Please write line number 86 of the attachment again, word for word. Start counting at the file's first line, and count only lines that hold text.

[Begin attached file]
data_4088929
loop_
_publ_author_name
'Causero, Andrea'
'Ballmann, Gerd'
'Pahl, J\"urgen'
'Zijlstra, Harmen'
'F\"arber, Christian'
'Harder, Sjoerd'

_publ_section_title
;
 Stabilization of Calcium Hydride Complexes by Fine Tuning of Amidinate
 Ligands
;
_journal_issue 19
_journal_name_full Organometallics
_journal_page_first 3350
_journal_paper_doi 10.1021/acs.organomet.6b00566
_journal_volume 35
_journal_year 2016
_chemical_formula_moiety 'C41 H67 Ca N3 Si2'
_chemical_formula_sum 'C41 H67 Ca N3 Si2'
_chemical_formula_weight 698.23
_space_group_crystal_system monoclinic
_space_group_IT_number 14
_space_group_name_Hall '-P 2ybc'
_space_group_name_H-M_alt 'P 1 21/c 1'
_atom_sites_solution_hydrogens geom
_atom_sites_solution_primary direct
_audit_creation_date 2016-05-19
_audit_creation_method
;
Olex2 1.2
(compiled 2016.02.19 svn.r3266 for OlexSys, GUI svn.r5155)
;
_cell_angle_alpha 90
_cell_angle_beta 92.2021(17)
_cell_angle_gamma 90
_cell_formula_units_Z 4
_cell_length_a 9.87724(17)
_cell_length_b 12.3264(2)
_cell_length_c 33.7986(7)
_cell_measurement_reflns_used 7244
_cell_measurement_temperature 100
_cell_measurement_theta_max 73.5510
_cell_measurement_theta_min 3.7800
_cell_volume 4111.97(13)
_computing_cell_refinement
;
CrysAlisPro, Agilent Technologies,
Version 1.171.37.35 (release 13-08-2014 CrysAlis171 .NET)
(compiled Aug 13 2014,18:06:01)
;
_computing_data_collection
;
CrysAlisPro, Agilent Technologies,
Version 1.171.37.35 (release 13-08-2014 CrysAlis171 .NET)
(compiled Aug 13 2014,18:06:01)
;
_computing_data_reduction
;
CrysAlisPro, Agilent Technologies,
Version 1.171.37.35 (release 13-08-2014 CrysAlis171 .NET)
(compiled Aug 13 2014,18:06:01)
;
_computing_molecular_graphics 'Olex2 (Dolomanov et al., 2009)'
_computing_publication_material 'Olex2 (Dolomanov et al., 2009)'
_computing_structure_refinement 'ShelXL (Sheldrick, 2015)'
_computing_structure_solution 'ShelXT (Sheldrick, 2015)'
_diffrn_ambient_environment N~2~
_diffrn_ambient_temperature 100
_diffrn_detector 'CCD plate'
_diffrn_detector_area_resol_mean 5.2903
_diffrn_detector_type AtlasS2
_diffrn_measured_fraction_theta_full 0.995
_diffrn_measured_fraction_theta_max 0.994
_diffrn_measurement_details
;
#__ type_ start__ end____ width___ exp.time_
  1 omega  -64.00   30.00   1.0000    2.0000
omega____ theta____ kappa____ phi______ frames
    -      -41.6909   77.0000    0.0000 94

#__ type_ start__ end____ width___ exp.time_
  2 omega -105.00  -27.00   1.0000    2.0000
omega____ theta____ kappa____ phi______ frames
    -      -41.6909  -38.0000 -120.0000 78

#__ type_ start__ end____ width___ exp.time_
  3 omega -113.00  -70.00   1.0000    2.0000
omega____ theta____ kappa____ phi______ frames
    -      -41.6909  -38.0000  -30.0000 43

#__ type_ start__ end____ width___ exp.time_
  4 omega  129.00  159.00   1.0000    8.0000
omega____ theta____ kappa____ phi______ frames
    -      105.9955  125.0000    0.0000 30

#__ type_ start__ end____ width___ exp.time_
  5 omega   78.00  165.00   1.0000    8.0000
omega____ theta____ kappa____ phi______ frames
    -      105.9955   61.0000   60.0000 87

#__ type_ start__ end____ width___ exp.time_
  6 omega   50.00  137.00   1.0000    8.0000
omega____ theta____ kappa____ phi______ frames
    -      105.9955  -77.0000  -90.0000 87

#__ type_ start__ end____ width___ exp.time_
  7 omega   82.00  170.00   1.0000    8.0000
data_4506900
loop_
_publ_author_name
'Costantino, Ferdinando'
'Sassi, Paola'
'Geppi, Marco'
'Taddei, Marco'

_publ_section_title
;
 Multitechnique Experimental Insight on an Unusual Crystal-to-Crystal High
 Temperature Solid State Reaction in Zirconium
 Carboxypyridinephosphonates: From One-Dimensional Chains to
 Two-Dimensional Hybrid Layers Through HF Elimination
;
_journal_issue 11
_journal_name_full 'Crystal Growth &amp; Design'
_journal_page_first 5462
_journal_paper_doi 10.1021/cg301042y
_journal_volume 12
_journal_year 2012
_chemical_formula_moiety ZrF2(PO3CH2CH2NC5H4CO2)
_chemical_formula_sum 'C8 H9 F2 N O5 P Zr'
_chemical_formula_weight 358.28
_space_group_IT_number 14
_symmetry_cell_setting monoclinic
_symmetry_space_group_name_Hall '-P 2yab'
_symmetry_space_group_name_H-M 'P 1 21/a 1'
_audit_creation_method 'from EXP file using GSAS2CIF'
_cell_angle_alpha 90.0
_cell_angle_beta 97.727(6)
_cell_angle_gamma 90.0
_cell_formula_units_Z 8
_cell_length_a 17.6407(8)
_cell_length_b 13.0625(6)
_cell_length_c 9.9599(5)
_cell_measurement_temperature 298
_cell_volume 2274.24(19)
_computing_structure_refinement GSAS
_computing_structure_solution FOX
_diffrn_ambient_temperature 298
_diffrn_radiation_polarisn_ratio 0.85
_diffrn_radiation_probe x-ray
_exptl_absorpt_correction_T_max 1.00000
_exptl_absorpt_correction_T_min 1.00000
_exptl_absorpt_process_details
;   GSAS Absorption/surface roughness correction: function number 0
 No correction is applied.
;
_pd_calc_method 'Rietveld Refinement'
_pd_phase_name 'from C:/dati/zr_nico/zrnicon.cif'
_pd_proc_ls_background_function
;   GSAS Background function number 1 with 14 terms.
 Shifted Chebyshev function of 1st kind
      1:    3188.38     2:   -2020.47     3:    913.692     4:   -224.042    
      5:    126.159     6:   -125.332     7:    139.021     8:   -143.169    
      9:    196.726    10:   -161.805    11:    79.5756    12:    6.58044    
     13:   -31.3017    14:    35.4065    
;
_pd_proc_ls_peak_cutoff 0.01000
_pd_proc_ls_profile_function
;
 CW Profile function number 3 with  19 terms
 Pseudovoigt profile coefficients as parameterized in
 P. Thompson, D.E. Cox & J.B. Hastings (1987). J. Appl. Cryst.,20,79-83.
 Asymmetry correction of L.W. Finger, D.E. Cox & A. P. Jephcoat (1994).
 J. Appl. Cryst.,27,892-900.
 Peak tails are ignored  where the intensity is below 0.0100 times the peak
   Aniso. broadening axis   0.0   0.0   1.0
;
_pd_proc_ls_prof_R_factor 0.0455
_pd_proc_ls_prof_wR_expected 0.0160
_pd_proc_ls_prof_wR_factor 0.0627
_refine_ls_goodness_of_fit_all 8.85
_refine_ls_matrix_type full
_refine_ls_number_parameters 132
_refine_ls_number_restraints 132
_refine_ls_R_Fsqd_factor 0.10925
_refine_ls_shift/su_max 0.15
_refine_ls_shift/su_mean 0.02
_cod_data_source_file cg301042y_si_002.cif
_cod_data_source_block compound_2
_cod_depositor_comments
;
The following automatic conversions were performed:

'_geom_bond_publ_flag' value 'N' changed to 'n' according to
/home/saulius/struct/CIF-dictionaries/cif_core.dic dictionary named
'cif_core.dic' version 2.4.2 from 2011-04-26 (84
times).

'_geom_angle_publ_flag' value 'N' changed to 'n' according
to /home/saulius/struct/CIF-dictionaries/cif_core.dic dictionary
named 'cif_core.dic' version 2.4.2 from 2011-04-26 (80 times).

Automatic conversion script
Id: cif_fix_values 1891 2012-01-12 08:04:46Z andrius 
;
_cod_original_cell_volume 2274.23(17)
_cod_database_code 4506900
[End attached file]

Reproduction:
    -      -41.6909  -38.0000 -120.0000 78